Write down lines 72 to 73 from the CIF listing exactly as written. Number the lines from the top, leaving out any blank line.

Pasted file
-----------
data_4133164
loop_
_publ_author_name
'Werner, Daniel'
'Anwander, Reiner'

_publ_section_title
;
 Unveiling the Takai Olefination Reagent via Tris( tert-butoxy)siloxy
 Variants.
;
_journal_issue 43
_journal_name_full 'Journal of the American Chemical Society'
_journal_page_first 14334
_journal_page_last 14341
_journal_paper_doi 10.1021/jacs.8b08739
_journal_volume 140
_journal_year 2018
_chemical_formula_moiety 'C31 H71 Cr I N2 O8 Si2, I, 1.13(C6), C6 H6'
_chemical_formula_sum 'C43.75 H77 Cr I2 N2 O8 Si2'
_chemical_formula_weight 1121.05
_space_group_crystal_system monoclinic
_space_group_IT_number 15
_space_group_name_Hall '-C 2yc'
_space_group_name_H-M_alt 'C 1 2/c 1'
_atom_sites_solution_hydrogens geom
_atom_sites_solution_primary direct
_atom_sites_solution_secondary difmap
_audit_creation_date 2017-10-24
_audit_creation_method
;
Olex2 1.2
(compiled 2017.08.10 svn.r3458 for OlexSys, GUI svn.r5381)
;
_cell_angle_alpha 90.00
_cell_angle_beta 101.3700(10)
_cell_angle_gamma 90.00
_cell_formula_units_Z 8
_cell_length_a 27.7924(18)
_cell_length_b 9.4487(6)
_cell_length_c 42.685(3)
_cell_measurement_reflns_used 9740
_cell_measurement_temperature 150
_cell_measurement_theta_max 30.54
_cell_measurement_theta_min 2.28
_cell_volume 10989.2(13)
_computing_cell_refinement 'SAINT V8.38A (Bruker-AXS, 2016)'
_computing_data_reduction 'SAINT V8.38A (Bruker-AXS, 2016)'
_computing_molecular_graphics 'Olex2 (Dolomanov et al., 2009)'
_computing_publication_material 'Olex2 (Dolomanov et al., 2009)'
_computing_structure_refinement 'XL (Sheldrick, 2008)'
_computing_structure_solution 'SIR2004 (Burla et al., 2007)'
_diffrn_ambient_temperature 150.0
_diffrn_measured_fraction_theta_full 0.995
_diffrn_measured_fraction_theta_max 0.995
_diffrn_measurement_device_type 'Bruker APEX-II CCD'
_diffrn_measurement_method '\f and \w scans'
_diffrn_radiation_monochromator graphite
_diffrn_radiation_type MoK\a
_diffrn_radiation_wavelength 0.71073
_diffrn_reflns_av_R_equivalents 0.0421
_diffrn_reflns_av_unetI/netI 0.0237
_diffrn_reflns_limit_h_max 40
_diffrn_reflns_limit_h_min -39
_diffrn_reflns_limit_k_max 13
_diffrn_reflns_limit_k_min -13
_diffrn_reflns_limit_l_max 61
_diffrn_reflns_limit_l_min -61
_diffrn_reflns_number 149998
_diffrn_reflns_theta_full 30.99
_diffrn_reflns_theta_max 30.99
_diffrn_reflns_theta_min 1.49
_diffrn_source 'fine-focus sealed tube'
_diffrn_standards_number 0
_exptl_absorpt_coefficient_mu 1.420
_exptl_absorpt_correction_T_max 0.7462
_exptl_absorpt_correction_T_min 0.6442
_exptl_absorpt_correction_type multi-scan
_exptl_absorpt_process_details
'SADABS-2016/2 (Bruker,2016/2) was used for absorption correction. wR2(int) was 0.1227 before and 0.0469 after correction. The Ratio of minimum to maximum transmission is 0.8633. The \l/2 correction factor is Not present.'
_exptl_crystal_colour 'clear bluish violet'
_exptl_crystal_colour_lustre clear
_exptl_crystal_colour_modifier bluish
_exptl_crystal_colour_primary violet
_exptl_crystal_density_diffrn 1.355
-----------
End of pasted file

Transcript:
_diffrn_source 'fine-focus sealed tube'
_diffrn_standards_number 0